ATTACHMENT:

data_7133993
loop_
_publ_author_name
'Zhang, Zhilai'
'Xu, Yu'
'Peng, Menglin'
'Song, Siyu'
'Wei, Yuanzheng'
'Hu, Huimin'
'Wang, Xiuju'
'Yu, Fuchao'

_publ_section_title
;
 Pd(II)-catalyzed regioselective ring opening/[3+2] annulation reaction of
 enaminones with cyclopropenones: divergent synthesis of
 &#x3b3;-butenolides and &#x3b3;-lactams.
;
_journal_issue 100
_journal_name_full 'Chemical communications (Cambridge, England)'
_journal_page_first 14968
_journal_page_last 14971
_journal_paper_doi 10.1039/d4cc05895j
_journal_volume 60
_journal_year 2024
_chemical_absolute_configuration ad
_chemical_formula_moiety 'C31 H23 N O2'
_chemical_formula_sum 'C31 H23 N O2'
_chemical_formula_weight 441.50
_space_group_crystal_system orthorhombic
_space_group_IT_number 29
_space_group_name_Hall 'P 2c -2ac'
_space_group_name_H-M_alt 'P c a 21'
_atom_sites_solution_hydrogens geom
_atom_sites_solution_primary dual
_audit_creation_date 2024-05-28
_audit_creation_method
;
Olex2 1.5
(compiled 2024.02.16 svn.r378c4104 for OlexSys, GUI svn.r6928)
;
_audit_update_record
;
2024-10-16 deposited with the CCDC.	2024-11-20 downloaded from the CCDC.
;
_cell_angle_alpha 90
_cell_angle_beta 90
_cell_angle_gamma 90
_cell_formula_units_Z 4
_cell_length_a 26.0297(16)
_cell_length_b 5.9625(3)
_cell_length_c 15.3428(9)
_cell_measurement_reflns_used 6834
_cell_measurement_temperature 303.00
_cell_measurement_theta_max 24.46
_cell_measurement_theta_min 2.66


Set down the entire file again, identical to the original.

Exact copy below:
data_7133993
loop_
_publ_author_name
'Zhang, Zhilai'
'Xu, Yu'
'Peng, Menglin'
'Song, Siyu'
'Wei, Yuanzheng'
'Hu, Huimin'
'Wang, Xiuju'
'Yu, Fuchao'

_publ_section_title
;
 Pd(II)-catalyzed regioselective ring opening/[3+2] annulation reaction of
 enaminones with cyclopropenones: divergent synthesis of
 &#x3b3;-butenolides and &#x3b3;-lactams.
;
_journal_issue 100
_journal_name_full 'Chemical communications (Cambridge, England)'
_journal_page_first 14968
_journal_page_last 14971
_journal_paper_doi 10.1039/d4cc05895j
_journal_volume 60
_journal_year 2024
_chemical_absolute_configuration ad
_chemical_formula_moiety 'C31 H23 N O2'
_chemical_formula_sum 'C31 H23 N O2'
_chemical_formula_weight 441.50
_space_group_crystal_system orthorhombic
_space_group_IT_number 29
_space_group_name_Hall 'P 2c -2ac'
_space_group_name_H-M_alt 'P c a 21'
_atom_sites_solution_hydrogens geom
_atom_sites_solution_primary dual
_audit_creation_date 2024-05-28
_audit_creation_method
;
Olex2 1.5
(compiled 2024.02.16 svn.r378c4104 for OlexSys, GUI svn.r6928)
;
_audit_update_record
;
2024-10-16 deposited with the CCDC.	2024-11-20 downloaded from the CCDC.
;
_cell_angle_alpha 90
_cell_angle_beta 90
_cell_angle_gamma 90
_cell_formula_units_Z 4
_cell_length_a 26.0297(16)
_cell_length_b 5.9625(3)
_cell_length_c 15.3428(9)
_cell_measurement_reflns_used 6834
_cell_measurement_temperature 303.00
_cell_measurement_theta_max 24.46
_cell_measurement_theta_min 2.66